Wednesday, September 29, 2010

Misunderstood - Series part III

Click here to read the intro to this Series.
here to read Part I to this Series.
Click here to read Part II to this Series.

Misunderstanding Assumption III
"Catholics worship and pray to Mary and the Saints instead of God. They even worship statues!"

I just read this article with this quote that I believe says it all when it comes to the devotion Catholics give to Mary...
"It has to be one of the strangest things in the world: So many Christians who love Jesus with all their hearts recoil in fear at the mention of His mother’s name, while many who do love her find themselves tongue-tied when asked to explain why."
Many non-Catholic misconceive our devotion and admiration of Mary (and the Saints) as worship - when they fail to look into the teachings of the Church on Mary and the Saints to come to an accurate understanding of why we honor her and why we ask Mary and the Saints to intercede for us in prayer. "Do Catholics worship Mary?" isn't a question about Mary. It's concerned more with whether or not Catholics countenance idolatry and what the word "honor" means. Mary tells us, "Do whatever He tells you" (John 2:5). To many non-Catholics that could mean to them she refered them to Jesus and be done with it. So this may baffle many non-Catholics why the Church keeps referring us to her. This is what the Church believes and teaches: ""We believe that the Holy Mother of God, the new Eve, Mother of the Church, continues in heaven to exercise her maternal role on behalf of the members of Christ" (Paul VI, CPG § 15). - CCC 975". Below is a short video clip that demonstrates through Scripture why the Church teaches that Mary is the new Eve.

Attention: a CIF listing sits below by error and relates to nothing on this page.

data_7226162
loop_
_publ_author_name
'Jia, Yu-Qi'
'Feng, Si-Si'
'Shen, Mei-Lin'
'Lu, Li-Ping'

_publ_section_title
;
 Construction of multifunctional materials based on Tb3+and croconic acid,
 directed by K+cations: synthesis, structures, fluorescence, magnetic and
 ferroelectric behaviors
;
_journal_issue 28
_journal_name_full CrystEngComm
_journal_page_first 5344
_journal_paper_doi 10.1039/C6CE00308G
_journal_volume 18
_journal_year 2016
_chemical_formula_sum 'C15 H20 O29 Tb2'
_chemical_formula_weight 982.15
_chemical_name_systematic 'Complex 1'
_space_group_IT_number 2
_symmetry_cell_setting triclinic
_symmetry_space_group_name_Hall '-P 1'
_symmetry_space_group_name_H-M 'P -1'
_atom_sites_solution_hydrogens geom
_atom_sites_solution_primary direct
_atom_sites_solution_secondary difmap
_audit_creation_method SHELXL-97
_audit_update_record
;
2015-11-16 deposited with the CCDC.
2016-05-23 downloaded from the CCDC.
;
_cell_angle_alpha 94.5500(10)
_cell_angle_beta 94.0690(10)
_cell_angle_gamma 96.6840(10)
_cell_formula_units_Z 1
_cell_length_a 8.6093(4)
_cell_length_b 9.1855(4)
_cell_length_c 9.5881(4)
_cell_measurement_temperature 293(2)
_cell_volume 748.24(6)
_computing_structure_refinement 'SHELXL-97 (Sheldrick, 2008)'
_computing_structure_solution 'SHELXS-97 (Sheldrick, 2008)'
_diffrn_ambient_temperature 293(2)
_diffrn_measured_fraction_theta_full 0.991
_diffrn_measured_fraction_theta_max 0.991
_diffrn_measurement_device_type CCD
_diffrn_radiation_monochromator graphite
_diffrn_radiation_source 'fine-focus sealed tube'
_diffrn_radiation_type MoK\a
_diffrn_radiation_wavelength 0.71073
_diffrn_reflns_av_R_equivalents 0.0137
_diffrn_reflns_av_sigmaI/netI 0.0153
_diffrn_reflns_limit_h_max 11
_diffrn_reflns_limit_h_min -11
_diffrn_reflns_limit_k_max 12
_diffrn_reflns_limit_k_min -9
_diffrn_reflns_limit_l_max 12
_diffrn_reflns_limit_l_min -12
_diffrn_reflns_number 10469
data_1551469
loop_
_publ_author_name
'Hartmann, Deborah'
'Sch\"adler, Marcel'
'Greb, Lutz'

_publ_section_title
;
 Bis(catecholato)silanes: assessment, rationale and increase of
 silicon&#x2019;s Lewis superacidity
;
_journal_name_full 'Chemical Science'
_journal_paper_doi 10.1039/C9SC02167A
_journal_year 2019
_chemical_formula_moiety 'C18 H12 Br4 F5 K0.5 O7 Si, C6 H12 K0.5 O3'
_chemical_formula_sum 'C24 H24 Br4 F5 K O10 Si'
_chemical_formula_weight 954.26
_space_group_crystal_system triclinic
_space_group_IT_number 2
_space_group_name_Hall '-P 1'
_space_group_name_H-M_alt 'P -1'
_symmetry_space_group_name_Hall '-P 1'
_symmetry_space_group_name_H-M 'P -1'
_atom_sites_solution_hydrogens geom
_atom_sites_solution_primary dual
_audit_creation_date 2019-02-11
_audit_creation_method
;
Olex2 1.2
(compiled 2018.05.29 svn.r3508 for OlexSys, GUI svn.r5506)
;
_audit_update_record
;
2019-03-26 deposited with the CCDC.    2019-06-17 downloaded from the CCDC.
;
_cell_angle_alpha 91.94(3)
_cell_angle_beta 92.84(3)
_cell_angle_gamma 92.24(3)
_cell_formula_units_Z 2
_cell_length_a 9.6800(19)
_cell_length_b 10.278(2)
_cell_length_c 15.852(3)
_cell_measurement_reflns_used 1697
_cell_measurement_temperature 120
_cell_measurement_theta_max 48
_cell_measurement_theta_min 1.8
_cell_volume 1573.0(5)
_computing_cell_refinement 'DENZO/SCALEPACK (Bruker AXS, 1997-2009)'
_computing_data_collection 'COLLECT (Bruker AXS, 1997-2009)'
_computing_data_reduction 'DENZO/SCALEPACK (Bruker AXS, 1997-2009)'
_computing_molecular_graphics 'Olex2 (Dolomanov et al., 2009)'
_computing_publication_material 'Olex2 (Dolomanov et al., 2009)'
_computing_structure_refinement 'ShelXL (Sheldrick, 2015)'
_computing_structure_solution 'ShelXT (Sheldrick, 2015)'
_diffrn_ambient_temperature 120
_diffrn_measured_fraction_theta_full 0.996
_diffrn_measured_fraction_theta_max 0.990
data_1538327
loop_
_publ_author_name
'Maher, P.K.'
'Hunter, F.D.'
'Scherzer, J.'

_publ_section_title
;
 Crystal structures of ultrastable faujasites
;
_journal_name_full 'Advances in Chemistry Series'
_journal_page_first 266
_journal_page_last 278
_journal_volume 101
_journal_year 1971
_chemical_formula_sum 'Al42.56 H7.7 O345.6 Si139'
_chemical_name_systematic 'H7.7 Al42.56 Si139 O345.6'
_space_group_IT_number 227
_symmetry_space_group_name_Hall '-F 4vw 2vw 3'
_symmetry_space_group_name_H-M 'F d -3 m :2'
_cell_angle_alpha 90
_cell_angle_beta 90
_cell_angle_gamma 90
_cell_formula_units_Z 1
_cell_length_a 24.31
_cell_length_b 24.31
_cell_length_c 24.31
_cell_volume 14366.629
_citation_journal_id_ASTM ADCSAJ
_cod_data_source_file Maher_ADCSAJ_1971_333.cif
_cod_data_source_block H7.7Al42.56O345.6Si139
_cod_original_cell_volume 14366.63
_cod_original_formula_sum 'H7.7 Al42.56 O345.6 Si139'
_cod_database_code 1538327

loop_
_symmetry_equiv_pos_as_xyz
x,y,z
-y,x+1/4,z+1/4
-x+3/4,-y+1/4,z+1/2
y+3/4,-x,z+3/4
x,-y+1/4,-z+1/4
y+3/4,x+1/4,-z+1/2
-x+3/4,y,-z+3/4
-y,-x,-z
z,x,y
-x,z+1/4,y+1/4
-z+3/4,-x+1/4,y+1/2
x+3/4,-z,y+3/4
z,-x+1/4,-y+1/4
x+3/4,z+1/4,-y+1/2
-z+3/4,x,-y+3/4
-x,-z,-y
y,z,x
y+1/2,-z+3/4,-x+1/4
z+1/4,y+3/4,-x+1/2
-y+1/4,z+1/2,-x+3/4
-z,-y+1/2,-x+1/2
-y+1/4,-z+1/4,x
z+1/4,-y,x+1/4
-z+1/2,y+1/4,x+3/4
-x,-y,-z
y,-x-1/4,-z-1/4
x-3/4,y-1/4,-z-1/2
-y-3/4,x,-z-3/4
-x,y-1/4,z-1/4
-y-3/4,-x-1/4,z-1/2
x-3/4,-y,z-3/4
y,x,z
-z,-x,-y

Mary is the first and best model of a disciple of Jesus because she is the one who said and lived "Yes!" to God. This is why the Church, like the Gospels, has always called Mary our Mother: because Mom is the best model for training children. "Behold your mother" (John 19:27). I think the misunderstanding that non-Catholics hold of Catholics and their relationship with Mary is that "worship" and "honor" are defined differently by them. "Worship" comes from the Old English weorthscipe, which means the condition of being worthy of honor, respect, or dignity. For many centuries, the term worship simply meant showing respect or honor. However, the English term "worship" has been narrowed in scope to indicate only that supreme form of honor, reverence, and respect that is due to God. This change in usage is quite recent. "As the terminology of Christian theology developed, the Greek term latria came to be used to refer to the honor that is due to God alone, and the term dulia came to refer to the honor that is due to human beings, especially those who lived and died in God’s friendship—in other words, the saints. Scripture indicates that honor is due to these individuals (Matt. 10:41b). A special term was coined to refer to the special honor given to the Virgin Mary, who bore Jesus—God in the flesh—in her womb. This term, hyperdulia (huper [more than]+ dulia = "beyond dulia"), indicates that the honor due to her as Christ’s own Mother is more than the dulia given to other saints. It is greater in degree, but still of the same kind. However, since Mary is a finite creature, the honor she is due is fundamentally different in kind from the latria owed to the infinite Creator." Unfortunately, many non-Catholics have been so schooled in hostility toward the Church that they appear unable or unwilling to recognize these distinctions.